U.S. expert for the Balkans Daniel Serwer has said he expects Serbian President Aleksandar Vucic not to obstruct further progress of the ongoing investigation in Kosovo into the murder of Oliver Ivanovic.
“How will Serbia react to the information on the charges pressed in the Oliver Ivanovic murder case in Kosovo is a question for President Aleksandar Vucic. The reaction does not depend on Marko Djuric (the Serbian government’s Office for Kosovo and Metohija chief),” Serwer, a professor at the Johns Hopkins School of Advanced International Studies in Washington, has told Voice of America.
Commenting on a statement by the Special Prosecutor’s Office that it had pressed charges against six persons and was looking for another three persons at large, Djuric said that it was a politically fabricated process.
Serwer sees the moment as a possibility for establishing cooperation between the two sides.
“I am expecting complaints by Aleksandar Vucic, but I hope that he will not obstruct the progress of the process and will cooperate on locating the three persons at large who are wanted by the police and that he will realize that there is no other way to resolve this case. It is under Kosovo’s jurisdiction to implement laws in its territory and the same applies for Serbia on its territory,” Serwer specified.
He further said that the “things could go both ways,” and that “it depends on the political will of Belgrade, and to some extent of Pristina.”
“But I think that a decision on whether this could be used to make a step forward in the right direction should be sought in Belgrade. If solid evidence existed against the six arrested persons, then they should be tried in Kosovo – Belgrade agreed to this under a political agreement from 2013. It is not a topic open to discussion – it is a promise Belgrade needs to fulfill,” Serwer stressed.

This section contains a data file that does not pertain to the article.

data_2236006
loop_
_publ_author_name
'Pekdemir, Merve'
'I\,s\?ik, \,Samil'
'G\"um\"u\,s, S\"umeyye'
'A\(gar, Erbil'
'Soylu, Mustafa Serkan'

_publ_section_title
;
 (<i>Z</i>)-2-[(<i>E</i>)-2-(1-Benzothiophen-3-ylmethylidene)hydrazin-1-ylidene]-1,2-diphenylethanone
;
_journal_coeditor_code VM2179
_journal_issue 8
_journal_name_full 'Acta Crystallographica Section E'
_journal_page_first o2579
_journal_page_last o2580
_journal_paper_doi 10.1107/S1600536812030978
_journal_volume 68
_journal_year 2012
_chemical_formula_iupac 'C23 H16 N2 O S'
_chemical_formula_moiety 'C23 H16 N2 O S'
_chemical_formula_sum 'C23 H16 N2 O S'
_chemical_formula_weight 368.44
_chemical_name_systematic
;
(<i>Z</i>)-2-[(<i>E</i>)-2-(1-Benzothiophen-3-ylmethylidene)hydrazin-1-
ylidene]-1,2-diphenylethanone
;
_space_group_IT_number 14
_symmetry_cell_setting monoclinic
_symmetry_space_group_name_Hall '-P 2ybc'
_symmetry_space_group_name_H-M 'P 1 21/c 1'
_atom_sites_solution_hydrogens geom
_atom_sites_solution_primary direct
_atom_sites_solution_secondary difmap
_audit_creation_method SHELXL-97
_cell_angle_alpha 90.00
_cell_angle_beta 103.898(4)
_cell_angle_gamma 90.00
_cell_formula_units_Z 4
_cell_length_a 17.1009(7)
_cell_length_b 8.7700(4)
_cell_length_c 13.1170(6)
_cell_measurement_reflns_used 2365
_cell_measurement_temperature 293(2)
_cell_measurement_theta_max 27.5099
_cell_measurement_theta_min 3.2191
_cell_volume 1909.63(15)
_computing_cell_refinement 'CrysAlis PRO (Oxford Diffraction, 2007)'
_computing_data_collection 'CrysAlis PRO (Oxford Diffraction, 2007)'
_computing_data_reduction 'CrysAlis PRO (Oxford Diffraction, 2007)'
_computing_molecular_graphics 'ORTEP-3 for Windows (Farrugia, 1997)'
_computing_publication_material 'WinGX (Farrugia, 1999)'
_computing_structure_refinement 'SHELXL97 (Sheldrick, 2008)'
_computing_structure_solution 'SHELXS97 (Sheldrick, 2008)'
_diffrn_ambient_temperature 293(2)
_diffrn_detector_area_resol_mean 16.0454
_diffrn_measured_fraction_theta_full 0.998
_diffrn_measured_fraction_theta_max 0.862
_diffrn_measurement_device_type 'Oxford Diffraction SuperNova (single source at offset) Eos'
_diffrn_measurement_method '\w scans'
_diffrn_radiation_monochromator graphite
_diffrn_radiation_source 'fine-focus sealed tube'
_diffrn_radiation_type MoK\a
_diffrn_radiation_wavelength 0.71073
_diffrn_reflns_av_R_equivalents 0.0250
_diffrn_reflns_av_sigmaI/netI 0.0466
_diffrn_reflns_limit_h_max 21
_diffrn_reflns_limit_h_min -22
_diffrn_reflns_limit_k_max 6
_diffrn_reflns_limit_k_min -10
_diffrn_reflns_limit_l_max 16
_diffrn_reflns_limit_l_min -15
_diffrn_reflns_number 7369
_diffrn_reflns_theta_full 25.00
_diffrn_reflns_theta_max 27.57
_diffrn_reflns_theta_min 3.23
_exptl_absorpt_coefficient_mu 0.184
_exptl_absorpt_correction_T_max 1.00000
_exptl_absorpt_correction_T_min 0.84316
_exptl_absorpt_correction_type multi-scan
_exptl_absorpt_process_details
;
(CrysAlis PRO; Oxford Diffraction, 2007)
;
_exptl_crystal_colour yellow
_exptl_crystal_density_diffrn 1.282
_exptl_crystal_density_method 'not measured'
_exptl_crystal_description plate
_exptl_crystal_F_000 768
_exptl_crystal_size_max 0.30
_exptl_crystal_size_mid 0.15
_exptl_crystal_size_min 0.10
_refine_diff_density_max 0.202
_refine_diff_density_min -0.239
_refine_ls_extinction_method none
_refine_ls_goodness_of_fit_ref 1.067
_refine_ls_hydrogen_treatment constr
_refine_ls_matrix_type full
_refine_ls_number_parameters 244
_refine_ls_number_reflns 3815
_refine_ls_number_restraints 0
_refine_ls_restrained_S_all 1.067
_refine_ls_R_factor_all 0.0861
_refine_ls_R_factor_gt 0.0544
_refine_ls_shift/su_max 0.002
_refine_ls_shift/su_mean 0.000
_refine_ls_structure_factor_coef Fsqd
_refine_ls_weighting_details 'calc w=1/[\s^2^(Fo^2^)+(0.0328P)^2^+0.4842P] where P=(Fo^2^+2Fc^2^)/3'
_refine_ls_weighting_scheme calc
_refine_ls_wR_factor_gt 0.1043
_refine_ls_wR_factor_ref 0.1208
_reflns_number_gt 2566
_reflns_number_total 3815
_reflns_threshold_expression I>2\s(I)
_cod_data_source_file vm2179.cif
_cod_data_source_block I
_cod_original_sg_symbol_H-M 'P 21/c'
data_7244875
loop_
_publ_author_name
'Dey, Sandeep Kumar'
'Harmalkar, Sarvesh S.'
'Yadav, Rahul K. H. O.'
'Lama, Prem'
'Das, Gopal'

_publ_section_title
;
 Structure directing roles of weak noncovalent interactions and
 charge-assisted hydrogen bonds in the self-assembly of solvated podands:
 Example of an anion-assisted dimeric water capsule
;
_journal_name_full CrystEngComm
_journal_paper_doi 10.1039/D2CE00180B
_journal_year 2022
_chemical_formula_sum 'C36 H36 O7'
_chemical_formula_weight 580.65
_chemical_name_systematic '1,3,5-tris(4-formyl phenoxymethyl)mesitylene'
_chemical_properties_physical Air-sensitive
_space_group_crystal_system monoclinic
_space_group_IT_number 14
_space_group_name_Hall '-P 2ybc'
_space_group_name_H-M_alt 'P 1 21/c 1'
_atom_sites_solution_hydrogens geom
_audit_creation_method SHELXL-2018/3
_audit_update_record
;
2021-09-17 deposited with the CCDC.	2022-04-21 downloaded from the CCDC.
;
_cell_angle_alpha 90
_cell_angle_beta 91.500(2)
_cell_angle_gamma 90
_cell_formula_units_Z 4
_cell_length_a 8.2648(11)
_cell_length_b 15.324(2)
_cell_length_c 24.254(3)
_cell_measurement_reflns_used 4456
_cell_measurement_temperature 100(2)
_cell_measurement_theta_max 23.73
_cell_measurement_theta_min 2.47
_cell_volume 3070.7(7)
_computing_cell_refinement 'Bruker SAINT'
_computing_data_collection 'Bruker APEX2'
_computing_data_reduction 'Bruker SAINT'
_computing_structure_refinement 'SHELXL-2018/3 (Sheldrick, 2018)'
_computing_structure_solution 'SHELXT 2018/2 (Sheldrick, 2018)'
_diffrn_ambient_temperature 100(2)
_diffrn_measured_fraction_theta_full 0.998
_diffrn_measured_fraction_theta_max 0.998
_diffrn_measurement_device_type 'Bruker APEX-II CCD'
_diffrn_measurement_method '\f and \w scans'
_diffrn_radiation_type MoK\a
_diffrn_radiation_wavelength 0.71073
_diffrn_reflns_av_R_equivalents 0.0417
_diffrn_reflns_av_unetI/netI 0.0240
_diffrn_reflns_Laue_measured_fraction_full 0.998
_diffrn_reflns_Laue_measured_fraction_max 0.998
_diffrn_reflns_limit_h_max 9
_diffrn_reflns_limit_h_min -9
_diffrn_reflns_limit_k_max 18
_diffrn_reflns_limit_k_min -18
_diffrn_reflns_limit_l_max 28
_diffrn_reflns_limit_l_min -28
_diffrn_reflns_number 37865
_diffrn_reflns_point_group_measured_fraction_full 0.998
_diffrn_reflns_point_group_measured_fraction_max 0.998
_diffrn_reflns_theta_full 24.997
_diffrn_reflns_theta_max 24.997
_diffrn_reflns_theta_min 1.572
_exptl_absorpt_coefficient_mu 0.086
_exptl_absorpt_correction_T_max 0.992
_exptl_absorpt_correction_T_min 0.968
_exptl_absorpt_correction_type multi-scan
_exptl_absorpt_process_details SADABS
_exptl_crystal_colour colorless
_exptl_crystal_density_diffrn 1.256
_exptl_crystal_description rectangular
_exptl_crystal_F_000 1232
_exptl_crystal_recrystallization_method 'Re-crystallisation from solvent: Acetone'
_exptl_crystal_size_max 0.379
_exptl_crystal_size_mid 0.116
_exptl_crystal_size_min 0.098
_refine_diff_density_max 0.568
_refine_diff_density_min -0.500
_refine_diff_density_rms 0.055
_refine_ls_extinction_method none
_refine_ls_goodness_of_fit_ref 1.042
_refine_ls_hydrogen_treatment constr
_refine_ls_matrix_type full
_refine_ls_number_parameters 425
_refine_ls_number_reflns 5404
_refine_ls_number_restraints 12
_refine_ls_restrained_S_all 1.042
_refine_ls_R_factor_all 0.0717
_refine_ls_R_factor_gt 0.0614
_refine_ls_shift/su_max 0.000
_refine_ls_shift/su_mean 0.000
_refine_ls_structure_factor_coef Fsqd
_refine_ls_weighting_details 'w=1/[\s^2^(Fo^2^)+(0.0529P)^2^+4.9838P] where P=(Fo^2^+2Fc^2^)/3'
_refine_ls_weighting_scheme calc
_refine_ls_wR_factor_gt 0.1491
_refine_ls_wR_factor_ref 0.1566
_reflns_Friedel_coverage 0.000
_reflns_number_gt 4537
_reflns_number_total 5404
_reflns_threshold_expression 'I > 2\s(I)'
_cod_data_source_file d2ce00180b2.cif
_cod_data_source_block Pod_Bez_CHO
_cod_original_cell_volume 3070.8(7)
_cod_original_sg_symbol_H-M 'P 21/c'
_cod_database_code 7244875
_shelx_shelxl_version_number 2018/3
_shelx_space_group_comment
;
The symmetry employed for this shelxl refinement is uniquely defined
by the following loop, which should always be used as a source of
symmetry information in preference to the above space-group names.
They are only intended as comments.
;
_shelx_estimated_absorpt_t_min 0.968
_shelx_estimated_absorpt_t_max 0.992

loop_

Serwer further said he assumed that the two sides had cooperated in the investigation into Oliver Ivanovic murder, as it would be difficult to imagine that arrests of the suspects would have not met considerable resistance in Kosovo’s north.
Asked whether any progress in cooperation could be expected, considering that according to earlier claims by Kosovo officials, one of the main suspects in the case was Milan Radoicic, a highly ranked official of the Serb political party the Serb List, Serwer replied that “there should be cooperation and it already exists,” adding that it remained to be seen “how far it could go in the Radoicic case.”
According to him, pressing charges could have a positive impact on the Belgrade –Pristina dialogue, if it resumed. Serwer added he hoped that the two sides would cooperate toward convicting the assassins of Oliver Ivanovic, noting that the time had come to administer justice.